Josh Dickinson (Omaha) and Kersten Holzhueter (Kansas City) recently obtained a victory for a debt buyer in the Ninth Circuit Court of Appeals. In Barry Stimpson v. Midland Funding, LLC, the plaintiff alleged that a letter seeking to collect on a time-barred debt violated the Fair Debt Collection Practices Act. The letter offered a discount to resolve the debt and contained this language to explain that the debt could not be enforced in court: “The law limits how long you can be sued on a debt and how long a debt can appear on your credit report. Due to the age of this debt, we will not sue you for it or report payment or non-payment of it to a credit bureau.”
Plaintiff claimed the letter was misleading and deceptive because (1) it did not explain that a partial payment may restart the statute of limitations in certain states and (2) it said plaintiff would benefit from “savings” if he accepted one of the discounts offered in the letter even though he could not be sued if he chose to pay nothing. Plaintiff sought to assert his FDCPA claim on behalf of a class.
The district court granted summary judgment in favor of the debt buyer. 347 F.Supp.3d 538 (D. Id. Sept. 27, 2018). The lower court held that the letter did not need to include a disclosure regarding the potential to revive the statute of limitations because plaintiff’s account was governed by Nevada law, which prohibited revival. Moreover, the court ruled that the letter could tout the benefit of “savings” because plaintiff still owed the debt even if he could not be sued.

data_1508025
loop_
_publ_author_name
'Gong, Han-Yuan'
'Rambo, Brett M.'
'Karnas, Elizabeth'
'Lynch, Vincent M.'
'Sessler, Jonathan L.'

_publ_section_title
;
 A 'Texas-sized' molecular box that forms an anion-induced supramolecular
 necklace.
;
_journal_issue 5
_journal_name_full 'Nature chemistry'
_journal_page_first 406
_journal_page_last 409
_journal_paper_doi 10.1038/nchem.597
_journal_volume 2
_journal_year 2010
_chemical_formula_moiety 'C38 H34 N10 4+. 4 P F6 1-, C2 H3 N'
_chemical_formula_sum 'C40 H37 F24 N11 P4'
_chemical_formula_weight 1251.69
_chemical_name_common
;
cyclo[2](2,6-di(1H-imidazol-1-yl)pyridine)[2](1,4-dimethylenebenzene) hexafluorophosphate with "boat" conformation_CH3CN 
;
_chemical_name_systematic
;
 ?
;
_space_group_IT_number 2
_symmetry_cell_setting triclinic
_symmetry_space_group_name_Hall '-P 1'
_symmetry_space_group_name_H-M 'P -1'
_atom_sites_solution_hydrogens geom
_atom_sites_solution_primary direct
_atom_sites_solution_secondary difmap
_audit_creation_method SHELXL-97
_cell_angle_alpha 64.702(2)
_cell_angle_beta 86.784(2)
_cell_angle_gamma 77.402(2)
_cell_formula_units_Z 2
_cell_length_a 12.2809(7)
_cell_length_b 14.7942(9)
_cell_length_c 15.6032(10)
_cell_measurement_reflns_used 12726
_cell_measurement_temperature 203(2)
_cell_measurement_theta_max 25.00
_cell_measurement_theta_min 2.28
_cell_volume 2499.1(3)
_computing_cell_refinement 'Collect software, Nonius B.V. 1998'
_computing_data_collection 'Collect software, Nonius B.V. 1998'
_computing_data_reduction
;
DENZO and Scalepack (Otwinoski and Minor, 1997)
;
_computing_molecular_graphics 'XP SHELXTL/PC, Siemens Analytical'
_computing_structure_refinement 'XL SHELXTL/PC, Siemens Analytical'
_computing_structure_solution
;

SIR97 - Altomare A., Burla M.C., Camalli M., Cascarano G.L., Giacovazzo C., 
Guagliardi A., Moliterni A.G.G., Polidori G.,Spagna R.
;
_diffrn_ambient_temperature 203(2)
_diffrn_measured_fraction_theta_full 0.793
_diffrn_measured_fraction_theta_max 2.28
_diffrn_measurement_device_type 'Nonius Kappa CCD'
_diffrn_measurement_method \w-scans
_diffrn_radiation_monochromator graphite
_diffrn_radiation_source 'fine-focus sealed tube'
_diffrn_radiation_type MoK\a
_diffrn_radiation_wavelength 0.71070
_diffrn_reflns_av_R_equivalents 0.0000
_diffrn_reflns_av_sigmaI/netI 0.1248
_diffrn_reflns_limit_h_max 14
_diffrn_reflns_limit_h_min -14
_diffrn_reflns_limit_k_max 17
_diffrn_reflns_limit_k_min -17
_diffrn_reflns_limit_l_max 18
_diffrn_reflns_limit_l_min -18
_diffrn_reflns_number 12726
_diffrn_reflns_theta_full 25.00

Last month, the Ninth Circuit agreed that the debt buyer did not violate the FDCPA. 944 F.3d 1190. The court of appeals concluded that “the least sophisticated debtor would understand the letter’s disclosure to mean that Midland cannot take a legal action to collect the debt.” This holding is significant as debt collectors across the country have utilized the same statute of limitations disclosure based on informal guidance from the CFPB. For the first time, those collectors heard from a federal court of appeals that this disclosure language is sufficient.
Moreover, the Ninth Circuit explained what collectors could omit from letters: a disclosure about the potential to revive the statute of limitations. The court of appeals did not narrow this holding to only debts that are governed by state law that has a prohibition on revival; its holding broadly applied to all time-barred debts. “Although Congress expressly required debt collectors to provide specific statements to debtors on certain issues, nothing in the FDCPA requires debt collectors to make disclosures that partial payments on debts may revive the statute of limitations in certain states.”
Finally, the Ninth Circuit concluded the letter did not violate the FDCPA by offering discounts and outlining benefits that could result from accepting one of the offers. According to the court, a debt collector is not required to tell a consumer that he has the option to pay nothing when a debt is barred by the statute of limitations. “Debt collectors may attempt to persuade debtors to make payments, so long as the debt collector otherwise complies with statutory requirements.”
This decision is great news for collectors. Collectors in the Ninth Circuit now have clearer guidance on how to comply with the FDCPA when seeking to collect on a time-barred debt (and collectors outside the Ninth Circuit can cite this opinion to justify the language in their letters).